Emily Mendrala, executive director of the Center for Democracy in the Americas, was quoted in the article, “Cuban Immigration in the Eye of the Storm,” on the State Department’s decision to stop issuing visas at its embassy in Havana. The full article is published in the Inter Press Service, and can be accessed here in Spanish and here in English. For a brief excerpt, see below.
It is possible that an increase in irregular immigration will occur, Emily Mendrala, executive director of the Center for Democracy in the Americas, an organisation that promotes a policy based on reciprocity and recognition of Cuba’s sovereignty, told IPS.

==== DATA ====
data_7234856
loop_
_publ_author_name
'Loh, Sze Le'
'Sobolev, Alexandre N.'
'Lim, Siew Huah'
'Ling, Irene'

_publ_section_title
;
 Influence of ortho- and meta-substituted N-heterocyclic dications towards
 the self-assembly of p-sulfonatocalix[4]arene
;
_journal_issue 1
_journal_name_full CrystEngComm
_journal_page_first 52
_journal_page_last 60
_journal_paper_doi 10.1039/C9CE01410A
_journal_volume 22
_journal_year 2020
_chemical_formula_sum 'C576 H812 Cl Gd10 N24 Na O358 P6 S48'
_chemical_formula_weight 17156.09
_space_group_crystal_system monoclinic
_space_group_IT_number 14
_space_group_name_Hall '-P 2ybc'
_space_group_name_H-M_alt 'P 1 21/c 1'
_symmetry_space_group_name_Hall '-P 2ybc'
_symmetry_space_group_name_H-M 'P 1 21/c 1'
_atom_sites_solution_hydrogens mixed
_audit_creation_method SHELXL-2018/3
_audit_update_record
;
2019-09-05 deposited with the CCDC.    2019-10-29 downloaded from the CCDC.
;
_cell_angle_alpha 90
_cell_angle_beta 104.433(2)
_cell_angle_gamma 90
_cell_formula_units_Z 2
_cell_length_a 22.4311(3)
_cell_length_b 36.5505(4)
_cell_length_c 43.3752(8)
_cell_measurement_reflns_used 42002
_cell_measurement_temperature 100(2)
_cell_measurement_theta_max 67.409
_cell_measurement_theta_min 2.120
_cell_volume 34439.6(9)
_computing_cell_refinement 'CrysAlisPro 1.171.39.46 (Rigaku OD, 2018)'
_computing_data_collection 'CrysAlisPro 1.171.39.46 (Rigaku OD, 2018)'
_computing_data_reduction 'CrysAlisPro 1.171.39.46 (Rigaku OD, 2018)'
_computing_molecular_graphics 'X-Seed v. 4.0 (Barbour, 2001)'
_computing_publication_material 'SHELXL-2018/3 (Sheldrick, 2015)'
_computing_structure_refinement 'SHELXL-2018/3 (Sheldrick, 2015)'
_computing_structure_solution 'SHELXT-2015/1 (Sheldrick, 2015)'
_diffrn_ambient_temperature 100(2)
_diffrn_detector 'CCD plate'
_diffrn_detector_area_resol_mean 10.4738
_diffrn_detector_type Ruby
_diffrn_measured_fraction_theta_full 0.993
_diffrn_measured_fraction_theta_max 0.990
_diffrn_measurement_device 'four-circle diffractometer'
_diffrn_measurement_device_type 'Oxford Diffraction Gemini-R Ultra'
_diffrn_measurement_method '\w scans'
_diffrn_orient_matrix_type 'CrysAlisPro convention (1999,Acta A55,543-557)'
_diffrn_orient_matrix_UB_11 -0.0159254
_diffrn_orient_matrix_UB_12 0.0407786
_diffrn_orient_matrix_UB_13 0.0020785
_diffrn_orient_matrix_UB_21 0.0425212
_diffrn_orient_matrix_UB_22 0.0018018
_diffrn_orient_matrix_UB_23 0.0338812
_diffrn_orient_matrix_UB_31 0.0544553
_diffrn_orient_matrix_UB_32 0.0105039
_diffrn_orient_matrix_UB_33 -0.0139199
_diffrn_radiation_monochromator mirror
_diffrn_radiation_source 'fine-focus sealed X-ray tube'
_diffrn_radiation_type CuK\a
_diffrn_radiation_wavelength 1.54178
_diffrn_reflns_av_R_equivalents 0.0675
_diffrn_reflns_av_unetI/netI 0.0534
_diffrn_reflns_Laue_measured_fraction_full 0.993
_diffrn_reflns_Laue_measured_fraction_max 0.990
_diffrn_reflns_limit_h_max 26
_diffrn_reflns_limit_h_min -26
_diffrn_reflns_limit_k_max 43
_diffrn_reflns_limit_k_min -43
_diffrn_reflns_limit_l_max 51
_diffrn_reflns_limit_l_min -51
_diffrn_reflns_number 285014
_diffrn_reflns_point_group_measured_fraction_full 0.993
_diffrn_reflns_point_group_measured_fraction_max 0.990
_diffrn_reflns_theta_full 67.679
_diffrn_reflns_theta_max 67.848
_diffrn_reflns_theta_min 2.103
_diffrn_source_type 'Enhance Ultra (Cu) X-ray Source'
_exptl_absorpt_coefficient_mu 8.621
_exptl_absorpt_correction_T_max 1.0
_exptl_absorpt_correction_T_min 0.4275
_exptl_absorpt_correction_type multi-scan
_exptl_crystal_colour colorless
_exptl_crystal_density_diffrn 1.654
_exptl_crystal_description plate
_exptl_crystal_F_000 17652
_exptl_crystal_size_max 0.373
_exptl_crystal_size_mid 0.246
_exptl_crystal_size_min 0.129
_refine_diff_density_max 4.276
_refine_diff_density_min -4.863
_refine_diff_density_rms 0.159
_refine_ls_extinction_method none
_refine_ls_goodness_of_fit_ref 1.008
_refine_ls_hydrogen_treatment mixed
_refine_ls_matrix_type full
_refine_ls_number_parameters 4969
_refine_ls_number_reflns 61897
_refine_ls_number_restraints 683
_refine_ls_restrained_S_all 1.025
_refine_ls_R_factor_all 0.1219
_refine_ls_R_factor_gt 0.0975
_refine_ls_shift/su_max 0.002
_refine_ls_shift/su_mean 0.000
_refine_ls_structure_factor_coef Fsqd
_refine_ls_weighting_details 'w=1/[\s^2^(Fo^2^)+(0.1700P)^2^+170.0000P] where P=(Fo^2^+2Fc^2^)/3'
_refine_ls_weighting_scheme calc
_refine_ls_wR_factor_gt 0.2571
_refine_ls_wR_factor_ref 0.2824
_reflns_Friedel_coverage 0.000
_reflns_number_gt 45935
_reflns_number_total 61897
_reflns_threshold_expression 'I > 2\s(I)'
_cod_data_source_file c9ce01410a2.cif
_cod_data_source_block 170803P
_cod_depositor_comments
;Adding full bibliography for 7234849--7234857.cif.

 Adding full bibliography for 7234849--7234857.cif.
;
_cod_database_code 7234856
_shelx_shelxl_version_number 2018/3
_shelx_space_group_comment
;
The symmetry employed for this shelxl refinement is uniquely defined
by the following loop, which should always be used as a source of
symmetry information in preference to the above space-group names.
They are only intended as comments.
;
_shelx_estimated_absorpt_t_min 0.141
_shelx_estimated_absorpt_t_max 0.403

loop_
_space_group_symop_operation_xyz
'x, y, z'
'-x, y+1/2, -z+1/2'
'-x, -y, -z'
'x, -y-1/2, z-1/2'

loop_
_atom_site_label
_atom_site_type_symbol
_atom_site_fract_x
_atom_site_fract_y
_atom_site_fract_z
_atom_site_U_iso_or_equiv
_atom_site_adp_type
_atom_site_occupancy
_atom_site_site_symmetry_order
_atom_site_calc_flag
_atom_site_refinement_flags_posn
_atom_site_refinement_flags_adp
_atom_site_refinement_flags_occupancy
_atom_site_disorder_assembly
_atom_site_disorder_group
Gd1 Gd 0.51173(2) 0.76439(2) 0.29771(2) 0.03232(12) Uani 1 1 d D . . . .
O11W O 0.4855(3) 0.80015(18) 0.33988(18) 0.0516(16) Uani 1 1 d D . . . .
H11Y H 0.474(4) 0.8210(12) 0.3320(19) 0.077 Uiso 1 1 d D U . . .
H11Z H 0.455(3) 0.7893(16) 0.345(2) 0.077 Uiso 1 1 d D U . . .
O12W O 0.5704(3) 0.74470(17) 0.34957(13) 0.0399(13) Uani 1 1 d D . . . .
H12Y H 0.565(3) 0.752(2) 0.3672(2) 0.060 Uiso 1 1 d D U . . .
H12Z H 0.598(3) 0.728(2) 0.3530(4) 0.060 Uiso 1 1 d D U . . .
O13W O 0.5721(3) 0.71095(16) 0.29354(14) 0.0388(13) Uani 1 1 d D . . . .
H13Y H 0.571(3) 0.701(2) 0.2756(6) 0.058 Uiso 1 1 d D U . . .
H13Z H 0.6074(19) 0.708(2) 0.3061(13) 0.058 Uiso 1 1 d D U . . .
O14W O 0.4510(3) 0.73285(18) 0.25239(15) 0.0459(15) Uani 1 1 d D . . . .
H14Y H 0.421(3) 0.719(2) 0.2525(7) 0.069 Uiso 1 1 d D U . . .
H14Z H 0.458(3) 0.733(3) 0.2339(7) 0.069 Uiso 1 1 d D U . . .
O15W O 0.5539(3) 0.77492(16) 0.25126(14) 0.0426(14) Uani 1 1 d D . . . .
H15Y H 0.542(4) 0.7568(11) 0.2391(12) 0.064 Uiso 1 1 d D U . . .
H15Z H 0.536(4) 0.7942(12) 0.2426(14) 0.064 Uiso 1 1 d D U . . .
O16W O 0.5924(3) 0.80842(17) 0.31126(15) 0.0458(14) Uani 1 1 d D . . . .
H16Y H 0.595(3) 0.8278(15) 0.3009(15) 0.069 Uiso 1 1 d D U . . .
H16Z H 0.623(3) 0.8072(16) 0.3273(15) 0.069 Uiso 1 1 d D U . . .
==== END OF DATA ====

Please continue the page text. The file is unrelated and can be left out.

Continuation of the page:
“Even if the United States can live up to its commitment under the 1994 and 1995 Migration Agreements to admit 20,000 immigrants (per year), under current consular practices the number of non-immigrant visas issued to Cubans visiting the United States will drop drastically,” she said.
The expert said that applicants for immigrant visas will undoubtedly have a sponsor in the United States willing to pay the airfare and lodging expenses in Colombia, and also said that the refusal rates for nonimmigrant visas are higher and the cost of the trip, even if it is from any third country, “will be prohibitive.”
Read more here.